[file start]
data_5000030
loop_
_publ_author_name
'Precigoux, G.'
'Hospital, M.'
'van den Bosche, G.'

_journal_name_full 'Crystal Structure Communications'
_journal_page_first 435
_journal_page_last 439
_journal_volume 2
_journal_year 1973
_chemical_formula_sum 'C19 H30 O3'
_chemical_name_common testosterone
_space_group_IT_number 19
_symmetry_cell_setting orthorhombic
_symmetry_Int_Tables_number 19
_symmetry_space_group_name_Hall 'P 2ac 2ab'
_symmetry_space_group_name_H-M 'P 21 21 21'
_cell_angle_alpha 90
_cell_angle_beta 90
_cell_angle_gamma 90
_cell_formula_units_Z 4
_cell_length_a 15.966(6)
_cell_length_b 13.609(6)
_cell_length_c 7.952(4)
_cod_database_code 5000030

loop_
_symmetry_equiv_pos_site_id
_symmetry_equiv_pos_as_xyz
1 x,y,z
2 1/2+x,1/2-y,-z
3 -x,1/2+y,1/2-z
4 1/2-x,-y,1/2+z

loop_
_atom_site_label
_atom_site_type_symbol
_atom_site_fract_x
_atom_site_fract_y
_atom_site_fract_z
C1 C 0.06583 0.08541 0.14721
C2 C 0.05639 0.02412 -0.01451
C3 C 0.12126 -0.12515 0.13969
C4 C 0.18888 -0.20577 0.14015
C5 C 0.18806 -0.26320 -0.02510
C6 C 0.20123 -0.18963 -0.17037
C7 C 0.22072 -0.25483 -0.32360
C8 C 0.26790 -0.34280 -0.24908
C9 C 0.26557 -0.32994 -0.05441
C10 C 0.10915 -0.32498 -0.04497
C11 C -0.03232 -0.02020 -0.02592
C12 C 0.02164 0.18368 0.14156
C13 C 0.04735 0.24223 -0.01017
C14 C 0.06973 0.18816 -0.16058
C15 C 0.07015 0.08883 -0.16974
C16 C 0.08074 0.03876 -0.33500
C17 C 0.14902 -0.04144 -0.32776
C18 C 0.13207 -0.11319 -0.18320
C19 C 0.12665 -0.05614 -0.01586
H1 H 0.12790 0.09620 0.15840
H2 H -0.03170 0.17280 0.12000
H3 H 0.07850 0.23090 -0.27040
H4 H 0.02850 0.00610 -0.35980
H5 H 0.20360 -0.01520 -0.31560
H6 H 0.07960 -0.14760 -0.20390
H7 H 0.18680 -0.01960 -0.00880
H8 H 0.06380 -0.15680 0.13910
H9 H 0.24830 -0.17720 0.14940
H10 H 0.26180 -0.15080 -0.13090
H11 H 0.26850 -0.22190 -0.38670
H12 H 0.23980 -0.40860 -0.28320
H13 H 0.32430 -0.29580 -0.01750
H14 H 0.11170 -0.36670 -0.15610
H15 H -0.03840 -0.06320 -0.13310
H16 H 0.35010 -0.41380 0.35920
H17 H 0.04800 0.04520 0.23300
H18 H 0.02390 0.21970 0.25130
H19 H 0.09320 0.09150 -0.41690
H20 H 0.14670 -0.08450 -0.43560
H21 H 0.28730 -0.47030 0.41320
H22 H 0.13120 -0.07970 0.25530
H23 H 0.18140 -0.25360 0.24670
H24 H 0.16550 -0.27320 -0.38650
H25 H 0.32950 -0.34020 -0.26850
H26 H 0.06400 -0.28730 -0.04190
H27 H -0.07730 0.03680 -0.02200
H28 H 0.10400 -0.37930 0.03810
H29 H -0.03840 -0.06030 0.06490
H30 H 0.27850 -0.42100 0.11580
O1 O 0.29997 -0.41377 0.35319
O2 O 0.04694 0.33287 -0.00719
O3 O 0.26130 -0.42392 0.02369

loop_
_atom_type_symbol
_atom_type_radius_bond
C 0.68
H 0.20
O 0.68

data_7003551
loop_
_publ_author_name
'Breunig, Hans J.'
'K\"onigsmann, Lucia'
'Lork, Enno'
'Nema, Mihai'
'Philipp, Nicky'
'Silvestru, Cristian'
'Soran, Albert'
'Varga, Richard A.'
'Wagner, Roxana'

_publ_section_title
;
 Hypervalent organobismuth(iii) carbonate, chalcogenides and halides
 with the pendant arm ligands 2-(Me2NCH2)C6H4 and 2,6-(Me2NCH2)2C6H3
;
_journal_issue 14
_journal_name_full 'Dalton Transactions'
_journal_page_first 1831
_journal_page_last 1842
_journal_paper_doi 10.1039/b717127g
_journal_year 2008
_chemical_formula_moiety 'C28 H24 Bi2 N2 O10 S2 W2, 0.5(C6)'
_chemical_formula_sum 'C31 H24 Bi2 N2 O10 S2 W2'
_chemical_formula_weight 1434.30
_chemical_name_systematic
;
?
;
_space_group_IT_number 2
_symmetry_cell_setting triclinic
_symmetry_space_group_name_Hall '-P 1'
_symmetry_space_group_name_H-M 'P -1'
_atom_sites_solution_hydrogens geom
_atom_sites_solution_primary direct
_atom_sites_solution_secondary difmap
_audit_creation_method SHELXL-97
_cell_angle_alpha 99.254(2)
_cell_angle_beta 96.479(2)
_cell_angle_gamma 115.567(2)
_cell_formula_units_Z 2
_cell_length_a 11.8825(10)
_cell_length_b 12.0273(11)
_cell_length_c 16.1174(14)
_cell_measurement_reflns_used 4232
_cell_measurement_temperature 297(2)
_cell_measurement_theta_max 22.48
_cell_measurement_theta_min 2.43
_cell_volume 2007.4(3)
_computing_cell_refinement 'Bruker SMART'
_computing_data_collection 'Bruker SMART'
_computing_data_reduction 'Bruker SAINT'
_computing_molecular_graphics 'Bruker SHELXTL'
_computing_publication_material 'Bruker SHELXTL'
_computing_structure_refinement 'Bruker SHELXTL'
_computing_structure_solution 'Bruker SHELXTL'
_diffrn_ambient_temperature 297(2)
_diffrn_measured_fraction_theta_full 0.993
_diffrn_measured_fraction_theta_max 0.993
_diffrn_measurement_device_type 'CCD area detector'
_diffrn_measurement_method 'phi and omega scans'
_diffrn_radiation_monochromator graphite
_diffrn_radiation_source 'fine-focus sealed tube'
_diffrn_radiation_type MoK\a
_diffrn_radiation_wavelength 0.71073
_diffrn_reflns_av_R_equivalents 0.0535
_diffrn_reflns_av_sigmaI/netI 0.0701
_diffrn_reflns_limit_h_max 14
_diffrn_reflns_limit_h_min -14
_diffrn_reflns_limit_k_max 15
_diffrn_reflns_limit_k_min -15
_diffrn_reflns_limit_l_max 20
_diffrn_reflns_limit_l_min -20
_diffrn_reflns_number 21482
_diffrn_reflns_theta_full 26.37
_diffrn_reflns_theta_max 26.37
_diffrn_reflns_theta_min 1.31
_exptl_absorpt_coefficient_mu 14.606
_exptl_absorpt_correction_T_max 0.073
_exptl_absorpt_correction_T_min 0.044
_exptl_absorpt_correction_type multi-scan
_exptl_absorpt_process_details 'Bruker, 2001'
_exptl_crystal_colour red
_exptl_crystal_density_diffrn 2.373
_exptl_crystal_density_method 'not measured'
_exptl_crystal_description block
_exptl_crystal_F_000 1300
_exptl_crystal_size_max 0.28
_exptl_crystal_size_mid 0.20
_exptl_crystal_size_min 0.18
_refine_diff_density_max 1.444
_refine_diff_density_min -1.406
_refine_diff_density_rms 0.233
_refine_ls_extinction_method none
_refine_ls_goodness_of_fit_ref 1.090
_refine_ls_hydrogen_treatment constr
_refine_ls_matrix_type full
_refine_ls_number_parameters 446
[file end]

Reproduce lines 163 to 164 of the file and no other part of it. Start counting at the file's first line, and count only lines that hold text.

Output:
_diffrn_radiation_wavelength 0.71073
_diffrn_reflns_av_R_equivalents 0.0535